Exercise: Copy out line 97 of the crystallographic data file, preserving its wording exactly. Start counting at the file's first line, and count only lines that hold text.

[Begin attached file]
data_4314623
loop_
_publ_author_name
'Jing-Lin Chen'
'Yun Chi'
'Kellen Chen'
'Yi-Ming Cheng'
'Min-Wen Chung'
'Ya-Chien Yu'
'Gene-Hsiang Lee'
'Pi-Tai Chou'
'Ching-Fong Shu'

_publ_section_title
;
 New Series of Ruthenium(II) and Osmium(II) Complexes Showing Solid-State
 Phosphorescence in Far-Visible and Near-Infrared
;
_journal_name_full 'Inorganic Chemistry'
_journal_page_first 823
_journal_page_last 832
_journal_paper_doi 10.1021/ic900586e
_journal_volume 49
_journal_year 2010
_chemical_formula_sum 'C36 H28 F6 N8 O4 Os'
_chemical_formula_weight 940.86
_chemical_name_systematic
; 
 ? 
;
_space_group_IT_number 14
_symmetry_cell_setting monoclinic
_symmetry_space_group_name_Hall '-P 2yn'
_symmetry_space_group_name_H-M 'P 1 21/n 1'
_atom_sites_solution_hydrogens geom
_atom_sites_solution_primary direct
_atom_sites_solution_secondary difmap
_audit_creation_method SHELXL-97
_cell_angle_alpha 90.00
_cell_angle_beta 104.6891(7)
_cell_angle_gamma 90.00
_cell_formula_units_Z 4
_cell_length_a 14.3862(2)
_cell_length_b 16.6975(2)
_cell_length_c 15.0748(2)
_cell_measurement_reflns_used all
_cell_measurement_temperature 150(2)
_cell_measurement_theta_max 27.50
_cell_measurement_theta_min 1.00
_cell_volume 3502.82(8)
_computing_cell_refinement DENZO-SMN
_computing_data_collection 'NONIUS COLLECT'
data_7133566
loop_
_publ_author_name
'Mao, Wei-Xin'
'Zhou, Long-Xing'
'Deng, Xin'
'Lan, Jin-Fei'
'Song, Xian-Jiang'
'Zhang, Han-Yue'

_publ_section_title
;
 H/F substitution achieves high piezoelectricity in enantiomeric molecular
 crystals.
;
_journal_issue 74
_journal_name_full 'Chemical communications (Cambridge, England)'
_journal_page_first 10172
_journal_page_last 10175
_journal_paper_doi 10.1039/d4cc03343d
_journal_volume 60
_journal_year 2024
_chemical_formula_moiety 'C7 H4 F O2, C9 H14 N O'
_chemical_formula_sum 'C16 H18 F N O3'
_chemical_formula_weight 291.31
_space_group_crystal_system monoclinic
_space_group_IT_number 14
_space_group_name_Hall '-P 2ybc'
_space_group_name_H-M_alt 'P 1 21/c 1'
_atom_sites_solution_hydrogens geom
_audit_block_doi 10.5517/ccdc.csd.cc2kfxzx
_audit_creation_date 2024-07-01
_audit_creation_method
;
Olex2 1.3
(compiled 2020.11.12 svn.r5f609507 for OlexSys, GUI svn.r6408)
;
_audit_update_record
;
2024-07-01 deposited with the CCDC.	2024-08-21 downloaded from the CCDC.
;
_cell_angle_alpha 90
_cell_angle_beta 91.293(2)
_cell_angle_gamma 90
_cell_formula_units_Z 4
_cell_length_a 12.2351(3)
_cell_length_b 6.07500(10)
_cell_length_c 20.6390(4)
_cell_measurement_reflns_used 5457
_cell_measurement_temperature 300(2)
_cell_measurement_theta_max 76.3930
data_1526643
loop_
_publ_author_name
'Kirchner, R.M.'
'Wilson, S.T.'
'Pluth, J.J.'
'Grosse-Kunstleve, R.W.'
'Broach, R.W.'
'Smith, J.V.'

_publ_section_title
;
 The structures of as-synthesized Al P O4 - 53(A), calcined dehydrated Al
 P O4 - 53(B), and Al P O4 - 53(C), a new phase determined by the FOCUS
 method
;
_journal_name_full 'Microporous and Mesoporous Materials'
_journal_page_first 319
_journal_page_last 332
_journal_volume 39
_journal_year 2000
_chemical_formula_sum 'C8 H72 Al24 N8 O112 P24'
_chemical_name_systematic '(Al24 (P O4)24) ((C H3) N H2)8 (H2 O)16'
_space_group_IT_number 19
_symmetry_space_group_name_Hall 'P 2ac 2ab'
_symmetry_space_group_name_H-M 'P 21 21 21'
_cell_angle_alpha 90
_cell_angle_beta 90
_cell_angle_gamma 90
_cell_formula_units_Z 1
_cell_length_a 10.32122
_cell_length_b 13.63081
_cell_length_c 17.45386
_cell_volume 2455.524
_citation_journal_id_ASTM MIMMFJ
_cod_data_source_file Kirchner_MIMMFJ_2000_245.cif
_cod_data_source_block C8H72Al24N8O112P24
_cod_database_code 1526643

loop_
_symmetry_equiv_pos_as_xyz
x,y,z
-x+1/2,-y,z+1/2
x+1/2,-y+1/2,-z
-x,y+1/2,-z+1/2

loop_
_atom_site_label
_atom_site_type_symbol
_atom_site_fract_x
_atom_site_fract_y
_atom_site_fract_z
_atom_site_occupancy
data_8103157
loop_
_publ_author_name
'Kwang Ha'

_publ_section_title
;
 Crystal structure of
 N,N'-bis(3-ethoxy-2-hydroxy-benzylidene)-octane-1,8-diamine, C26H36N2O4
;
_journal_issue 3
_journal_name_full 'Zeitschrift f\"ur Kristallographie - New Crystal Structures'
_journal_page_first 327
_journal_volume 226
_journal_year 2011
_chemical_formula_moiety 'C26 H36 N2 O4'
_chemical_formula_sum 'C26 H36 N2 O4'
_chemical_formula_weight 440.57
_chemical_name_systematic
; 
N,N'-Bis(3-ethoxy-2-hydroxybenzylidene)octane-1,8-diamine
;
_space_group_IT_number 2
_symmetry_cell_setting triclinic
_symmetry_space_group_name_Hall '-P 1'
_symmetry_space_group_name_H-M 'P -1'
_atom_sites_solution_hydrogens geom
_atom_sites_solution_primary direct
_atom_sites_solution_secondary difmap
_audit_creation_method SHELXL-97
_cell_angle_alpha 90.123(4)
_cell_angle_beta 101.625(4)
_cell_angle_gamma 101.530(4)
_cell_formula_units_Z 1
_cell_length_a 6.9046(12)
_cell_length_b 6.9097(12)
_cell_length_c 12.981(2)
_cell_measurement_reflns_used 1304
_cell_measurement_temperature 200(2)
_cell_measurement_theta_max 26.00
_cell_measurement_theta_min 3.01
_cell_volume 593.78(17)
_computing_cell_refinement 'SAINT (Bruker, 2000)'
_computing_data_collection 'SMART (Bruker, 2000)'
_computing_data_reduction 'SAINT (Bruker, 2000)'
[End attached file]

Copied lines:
_cell_length_b 6.07500(10)